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Qunguliit; Mountain sorrel; ᖁᖑᓖᑦ; Oxyria digyna
Qunguliit | Mountain sorrel | ᖁᖑᓖᑦ


Food, Medicine
Qunngaaliit
Oxyria digyna
Preparation:Whole Use:Increased energy, thirst, general health
Preparation:Broth Use:Aching bones, arthritis, upset stomach
Preparation:Broth (may also be mixed with Lycopodium annotinum L.) Use:General Health, hallucinogenic

leaves are edible raw.
leaves can be chopped into water to make lemonade-like drink.
plants can be cooked.
plants were traditionally boiled with berries and/or salmon roe and poured into thin cakes.
grows in moist, open areas in montaine, subalpine and apine regions.
warning: eat raw plant in moderation due to oxalates, which interfere with nutrient absorption.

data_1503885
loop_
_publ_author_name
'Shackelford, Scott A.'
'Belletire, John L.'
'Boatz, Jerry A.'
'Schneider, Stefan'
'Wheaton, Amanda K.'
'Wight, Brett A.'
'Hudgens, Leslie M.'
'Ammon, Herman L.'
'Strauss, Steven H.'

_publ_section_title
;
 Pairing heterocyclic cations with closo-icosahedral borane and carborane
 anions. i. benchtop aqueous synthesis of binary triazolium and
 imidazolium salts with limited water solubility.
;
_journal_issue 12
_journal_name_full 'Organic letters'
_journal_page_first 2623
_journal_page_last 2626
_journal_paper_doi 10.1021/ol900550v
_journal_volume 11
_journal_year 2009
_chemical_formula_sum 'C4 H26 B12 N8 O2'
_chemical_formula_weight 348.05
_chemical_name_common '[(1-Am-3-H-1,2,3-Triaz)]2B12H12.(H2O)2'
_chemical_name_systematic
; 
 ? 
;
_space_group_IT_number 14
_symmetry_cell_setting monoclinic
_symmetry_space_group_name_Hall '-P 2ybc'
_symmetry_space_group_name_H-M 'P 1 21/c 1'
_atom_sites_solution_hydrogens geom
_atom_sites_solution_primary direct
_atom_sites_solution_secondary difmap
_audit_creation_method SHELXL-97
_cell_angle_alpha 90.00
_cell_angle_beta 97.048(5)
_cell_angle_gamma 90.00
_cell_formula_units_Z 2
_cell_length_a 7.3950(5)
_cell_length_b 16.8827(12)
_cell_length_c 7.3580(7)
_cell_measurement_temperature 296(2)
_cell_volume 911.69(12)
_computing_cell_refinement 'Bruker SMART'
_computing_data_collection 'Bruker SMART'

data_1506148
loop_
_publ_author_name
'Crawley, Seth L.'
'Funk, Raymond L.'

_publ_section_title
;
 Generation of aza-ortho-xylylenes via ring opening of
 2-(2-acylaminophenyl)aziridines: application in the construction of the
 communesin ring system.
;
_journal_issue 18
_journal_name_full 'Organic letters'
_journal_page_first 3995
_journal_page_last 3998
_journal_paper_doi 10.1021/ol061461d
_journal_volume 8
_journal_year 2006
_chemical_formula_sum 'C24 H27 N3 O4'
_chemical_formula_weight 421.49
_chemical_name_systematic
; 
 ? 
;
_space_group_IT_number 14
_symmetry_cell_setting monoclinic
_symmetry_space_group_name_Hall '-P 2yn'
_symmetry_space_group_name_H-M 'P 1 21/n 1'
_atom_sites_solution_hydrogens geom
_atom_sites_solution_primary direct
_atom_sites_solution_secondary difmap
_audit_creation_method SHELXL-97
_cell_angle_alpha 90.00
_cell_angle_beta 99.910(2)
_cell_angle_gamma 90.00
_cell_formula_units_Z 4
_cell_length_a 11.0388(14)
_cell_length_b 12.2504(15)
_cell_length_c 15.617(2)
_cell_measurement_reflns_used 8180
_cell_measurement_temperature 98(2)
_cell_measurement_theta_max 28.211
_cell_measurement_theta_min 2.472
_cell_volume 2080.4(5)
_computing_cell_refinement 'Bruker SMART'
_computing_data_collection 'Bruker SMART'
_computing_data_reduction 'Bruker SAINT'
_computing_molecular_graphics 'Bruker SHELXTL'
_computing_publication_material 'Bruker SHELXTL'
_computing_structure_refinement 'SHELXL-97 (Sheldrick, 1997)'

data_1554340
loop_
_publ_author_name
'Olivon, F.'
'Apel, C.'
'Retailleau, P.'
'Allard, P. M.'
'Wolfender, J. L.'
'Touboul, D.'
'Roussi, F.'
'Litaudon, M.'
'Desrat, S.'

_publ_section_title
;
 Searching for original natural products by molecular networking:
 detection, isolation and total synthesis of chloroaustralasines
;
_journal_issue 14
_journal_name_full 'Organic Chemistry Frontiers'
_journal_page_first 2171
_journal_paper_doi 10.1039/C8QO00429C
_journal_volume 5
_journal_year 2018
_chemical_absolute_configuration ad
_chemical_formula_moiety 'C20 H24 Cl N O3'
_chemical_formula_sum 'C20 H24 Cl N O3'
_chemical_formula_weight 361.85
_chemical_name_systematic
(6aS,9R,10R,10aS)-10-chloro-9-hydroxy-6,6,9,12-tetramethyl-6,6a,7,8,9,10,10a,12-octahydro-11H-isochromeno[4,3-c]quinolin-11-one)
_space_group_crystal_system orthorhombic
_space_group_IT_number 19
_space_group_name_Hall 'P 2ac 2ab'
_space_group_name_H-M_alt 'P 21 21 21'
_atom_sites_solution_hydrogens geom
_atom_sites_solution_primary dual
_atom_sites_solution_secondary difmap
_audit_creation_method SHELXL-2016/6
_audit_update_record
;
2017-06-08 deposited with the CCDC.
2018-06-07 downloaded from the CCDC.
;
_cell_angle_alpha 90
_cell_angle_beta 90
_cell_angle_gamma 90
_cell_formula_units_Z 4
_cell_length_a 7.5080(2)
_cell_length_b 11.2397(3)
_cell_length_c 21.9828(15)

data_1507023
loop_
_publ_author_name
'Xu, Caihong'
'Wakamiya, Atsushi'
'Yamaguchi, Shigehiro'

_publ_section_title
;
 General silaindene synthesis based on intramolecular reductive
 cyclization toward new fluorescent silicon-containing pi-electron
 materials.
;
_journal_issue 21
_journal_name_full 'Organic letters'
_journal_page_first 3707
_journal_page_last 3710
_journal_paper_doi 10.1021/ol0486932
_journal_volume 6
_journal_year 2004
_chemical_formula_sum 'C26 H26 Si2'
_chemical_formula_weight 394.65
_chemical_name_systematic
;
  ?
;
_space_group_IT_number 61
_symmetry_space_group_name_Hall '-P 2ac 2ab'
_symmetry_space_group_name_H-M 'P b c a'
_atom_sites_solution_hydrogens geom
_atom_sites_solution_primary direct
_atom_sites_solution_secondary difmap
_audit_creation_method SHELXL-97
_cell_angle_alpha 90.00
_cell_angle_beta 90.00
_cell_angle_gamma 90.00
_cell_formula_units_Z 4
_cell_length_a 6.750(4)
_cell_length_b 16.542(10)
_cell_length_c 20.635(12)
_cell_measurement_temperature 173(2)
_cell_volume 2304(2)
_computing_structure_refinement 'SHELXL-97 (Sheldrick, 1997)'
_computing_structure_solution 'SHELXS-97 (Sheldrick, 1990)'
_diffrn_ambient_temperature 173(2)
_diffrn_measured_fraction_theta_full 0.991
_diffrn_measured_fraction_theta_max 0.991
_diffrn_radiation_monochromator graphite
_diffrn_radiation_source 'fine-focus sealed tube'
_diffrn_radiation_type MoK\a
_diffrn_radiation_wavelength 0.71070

source, source,
All about qunguliit

This plant was an important food source for Inuit because it is high in Vitamin C. The leaves were, and still are, eaten raw or sometimes preserved in seal fat. If you are out on a hike and there is no fresh water, you can eat some leaves to quench your thirst! Mountain sorrel was also used medicinally in a brew to help people with low energy. Or, if too much fat was consumed, a sorrel brew could be used to ease stomach aches. The sorrel with a greener colour are sweeter than the reddish coloured ones. When you rub a bunch together with your palms they get very sour and sweet to chew. We didn’t have access to sweets; we’d eat sweet sorrel instead. We also used to boil them and make a sweet drink. Once they were boiled, the water turned green and when you took a sip, it tasted very sweet.

People are not the only ones that like the taste of this plant’s sweet leaves. Caribou, muskoxen, and even geese like to munch on the leaves. Arctic hares, lemmings, and voles prefer the rhizomes. source

Tastes like rhubarb.

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